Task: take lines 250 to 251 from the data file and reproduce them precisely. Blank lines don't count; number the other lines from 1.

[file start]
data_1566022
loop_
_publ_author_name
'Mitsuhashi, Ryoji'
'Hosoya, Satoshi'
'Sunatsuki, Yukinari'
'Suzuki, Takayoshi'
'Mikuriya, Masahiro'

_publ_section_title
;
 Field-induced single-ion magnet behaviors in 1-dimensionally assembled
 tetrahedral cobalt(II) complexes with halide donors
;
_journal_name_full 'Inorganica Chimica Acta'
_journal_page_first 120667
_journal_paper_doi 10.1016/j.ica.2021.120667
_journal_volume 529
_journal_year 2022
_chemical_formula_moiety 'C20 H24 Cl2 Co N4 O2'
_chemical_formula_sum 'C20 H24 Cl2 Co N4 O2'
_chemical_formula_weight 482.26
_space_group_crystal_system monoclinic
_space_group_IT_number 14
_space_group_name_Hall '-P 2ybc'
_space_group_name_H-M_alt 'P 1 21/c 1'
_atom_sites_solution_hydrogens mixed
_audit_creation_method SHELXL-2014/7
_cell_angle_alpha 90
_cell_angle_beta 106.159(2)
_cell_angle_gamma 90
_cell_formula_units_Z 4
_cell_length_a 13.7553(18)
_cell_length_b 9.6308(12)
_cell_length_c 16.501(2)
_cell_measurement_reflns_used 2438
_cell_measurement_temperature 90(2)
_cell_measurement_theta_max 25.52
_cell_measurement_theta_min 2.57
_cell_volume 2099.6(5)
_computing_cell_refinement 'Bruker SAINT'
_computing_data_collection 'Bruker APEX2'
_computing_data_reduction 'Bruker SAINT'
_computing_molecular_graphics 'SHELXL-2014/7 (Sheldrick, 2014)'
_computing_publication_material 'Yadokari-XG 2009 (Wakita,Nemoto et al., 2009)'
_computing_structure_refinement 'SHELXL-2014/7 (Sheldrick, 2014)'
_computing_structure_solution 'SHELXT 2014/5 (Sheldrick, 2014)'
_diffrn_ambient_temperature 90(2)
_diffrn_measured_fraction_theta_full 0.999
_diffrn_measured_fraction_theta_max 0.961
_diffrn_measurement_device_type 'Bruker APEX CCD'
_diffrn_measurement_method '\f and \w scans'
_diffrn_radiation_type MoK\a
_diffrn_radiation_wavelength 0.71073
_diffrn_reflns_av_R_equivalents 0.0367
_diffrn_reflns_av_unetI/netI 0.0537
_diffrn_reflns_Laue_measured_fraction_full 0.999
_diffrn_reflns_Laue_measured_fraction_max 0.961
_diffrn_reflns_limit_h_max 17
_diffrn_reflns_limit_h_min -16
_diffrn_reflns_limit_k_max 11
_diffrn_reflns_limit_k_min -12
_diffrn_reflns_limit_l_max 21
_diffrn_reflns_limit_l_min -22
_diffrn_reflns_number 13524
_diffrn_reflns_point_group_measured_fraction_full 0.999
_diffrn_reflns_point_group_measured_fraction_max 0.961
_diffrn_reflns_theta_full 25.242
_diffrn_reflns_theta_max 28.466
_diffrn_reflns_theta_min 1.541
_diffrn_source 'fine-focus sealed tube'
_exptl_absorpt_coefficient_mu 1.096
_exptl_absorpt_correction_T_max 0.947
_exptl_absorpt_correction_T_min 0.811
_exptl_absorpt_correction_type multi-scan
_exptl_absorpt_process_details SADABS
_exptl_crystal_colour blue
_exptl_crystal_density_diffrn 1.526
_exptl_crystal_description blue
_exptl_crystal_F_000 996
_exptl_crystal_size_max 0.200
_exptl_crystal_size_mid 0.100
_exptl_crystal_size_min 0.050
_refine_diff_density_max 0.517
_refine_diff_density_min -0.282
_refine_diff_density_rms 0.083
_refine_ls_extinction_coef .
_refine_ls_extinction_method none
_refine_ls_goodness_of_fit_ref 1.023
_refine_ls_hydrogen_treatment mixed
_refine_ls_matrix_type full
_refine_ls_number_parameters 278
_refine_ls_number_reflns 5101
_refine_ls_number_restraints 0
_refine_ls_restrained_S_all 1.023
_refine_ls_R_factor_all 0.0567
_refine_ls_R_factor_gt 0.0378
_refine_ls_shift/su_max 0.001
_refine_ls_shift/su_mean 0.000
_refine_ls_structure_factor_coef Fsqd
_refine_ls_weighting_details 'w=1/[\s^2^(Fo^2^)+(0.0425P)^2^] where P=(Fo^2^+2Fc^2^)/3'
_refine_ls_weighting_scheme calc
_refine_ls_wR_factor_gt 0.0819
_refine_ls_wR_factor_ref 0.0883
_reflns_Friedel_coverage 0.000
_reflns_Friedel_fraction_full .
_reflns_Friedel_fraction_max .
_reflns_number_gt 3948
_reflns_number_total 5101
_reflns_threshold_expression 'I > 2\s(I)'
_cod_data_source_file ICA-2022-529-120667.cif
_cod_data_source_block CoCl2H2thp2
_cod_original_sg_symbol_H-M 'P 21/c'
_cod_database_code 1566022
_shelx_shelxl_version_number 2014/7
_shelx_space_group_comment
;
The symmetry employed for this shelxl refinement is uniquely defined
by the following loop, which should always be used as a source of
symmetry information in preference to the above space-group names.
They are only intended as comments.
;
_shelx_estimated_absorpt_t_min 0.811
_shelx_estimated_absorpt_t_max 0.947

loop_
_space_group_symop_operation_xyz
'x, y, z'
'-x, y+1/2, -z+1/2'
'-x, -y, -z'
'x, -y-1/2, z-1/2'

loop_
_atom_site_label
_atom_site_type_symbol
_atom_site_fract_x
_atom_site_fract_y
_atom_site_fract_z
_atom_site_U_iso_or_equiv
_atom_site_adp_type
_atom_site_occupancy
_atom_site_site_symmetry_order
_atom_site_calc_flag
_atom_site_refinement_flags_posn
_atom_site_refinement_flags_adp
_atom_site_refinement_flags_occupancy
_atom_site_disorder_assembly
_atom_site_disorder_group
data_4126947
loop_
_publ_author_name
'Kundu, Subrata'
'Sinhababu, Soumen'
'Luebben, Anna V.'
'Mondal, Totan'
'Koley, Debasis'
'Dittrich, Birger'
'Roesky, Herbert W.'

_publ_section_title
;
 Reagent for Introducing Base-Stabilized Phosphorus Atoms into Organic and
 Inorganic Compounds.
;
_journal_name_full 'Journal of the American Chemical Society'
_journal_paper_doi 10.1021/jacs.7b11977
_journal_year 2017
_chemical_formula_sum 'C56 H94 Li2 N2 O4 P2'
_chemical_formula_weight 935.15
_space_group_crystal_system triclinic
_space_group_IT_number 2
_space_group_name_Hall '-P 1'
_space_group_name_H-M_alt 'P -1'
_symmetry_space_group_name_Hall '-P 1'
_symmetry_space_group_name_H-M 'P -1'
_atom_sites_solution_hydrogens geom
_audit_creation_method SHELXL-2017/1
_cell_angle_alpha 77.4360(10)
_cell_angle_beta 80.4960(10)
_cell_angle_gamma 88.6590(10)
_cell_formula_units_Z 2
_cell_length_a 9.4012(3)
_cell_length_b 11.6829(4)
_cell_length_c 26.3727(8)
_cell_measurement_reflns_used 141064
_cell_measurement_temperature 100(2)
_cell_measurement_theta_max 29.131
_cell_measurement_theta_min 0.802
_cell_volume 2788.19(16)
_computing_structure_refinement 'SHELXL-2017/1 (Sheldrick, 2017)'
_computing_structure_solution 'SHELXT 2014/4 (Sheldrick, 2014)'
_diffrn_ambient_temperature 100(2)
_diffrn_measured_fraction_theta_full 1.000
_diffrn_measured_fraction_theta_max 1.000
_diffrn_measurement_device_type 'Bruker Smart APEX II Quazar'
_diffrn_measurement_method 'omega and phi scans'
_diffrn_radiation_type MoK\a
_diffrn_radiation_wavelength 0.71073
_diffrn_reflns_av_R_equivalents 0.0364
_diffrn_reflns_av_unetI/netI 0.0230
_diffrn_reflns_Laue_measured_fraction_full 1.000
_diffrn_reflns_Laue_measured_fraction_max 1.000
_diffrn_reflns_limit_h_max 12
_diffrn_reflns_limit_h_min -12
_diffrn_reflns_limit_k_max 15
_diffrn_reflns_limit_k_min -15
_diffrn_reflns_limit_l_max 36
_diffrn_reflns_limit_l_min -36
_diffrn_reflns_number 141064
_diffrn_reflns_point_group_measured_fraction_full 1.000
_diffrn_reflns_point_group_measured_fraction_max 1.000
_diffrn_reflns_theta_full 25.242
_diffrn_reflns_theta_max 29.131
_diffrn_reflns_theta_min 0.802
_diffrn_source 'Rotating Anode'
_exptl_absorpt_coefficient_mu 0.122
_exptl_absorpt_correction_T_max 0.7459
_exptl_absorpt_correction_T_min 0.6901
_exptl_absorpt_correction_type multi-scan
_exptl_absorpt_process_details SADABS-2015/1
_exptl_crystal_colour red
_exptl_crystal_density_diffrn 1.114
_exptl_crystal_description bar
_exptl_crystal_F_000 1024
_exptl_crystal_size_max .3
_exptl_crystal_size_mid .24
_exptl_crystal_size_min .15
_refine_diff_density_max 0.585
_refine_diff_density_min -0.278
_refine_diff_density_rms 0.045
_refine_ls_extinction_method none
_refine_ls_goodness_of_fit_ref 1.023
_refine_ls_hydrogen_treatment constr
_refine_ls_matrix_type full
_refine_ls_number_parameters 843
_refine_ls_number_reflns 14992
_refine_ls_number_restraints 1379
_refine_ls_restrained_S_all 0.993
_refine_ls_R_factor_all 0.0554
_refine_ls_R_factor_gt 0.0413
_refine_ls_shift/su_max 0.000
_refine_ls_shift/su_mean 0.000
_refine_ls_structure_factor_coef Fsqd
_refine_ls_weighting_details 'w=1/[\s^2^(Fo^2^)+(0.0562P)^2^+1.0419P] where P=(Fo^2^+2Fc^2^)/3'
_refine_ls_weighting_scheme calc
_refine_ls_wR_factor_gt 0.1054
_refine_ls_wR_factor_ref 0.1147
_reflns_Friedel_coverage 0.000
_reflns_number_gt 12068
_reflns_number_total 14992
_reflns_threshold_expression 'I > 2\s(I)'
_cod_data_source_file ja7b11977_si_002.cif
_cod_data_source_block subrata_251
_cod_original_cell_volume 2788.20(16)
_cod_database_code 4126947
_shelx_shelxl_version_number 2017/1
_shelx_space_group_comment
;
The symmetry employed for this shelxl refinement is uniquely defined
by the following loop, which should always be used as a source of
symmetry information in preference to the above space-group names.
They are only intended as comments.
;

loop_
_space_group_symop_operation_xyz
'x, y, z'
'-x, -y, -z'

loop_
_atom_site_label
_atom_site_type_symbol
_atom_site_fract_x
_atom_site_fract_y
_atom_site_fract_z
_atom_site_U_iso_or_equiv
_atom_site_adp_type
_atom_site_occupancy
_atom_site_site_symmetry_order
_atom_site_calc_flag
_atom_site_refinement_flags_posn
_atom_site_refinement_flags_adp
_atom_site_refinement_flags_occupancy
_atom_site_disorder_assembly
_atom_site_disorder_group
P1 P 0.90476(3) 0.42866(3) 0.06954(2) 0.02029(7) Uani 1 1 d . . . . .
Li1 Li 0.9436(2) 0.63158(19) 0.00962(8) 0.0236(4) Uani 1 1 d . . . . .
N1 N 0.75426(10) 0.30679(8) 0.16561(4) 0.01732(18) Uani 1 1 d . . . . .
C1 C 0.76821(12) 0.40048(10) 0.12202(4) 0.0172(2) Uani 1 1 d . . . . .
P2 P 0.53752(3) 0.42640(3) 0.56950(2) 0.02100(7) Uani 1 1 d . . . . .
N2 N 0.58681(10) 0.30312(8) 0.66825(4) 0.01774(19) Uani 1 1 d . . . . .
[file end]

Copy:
_cod_original_cell_volume 2788.20(16)
_cod_database_code 4126947